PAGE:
I’ve been pondering this blog topic for a while now, and the deal was sealed when I saw Sean Hannity’s interview with President Bush the other night. Apparently, there is a wall in the Oval Office on which the sitting president can hang the portrait of the president he deems most influential. President Bush has Abraham Lincoln on that wall. Which is good news for the Obama team, because they can put all their attention into the Presidential Basketball Court and not worry about replacing that portrait.
Obama just loves Abraham Lincoln. He talks about him all the time, held watershed campaign moments at Lincoln sites, and is having a “themed” Inauguration heavily featuring Lincolnesque touches and historical artifacts. There’s a big brouhaha about the historic dresses being donned for the event; reminds the NAACP of slavery. Obama is going to swear the oath of the Office on Lincoln’s Bible. The Inauguration luncheon will feature Lincoln’s favorite foods, served on replicas of Mary Todd’s White House china pattern (Todd, btw, was Lincoln’s wife). The whole thing sounds very fangirly to me.
And it sounds like the reports that it will be the most expensive Inauguration in history are correct: $150 million could bail out quite a few unemployed persons in this nation; save many persons’ homes; go toward saving the environment; go towards supplies and armor for our troops; go toward our first responders, teachers, and health care providers, and on.
Now, Abraham Lincoln very famously freed slaves in an effort to end the Civil War and he was a lawyer from Illinois, and a great orator. But apart from these things, Lincoln is a more befitting influence to our current President, I would think.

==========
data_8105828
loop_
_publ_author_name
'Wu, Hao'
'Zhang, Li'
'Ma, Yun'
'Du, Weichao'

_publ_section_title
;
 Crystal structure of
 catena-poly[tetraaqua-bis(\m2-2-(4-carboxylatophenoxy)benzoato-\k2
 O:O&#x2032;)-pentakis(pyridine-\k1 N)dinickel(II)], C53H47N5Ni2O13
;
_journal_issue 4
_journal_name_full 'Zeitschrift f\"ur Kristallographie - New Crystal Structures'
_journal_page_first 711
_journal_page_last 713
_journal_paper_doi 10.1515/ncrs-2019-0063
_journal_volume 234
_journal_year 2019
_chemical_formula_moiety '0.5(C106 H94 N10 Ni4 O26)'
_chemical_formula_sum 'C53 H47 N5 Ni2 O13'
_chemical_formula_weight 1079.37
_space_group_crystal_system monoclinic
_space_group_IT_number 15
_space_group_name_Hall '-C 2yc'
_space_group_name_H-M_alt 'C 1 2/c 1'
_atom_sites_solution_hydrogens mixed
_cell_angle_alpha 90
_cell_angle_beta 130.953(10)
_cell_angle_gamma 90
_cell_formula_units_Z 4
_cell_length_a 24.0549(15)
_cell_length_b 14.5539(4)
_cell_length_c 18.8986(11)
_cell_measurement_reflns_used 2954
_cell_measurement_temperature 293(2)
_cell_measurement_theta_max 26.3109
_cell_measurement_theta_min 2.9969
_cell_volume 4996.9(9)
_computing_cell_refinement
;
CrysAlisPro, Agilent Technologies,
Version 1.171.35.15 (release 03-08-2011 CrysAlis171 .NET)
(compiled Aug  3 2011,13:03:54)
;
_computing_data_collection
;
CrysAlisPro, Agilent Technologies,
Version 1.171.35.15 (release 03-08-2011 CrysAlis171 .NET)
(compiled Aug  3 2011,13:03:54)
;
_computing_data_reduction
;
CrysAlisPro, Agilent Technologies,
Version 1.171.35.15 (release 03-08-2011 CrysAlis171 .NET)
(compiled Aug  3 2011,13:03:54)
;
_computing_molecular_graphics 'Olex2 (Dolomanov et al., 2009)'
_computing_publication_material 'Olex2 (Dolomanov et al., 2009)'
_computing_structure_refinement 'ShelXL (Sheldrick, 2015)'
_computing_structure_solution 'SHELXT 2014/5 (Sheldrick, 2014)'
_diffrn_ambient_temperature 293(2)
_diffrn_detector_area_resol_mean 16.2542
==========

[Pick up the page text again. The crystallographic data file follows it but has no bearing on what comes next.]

Lincoln was, of course, a Republican (the abolitionist party). When he practiced law, he fought for corporations and big business (railroads, for instance). Lincoln did not compromise his principles in the name of popularity; instead, he stood firm and unwavering in his convictions in the face of a large number of states seeking to secede from the Union, he did not back down in the face of popular opinion that held that slavery was a-ok, he was staunch believer in God, he supported the rights to freedom for all human beings, he unblinkingly used force when and where he deemed it necessary to preserve the union, he consistently vetoed any bills put before him that limited his war powers, and he was dead determined to win the Civil War.
Sounds to me more like President Bush than President-Elect Obama. Maybe the latter secretly has a backbone, a set of principles he’s not willing to compromise, and a vision for our winning the war on terror; we’ll find out soon enough.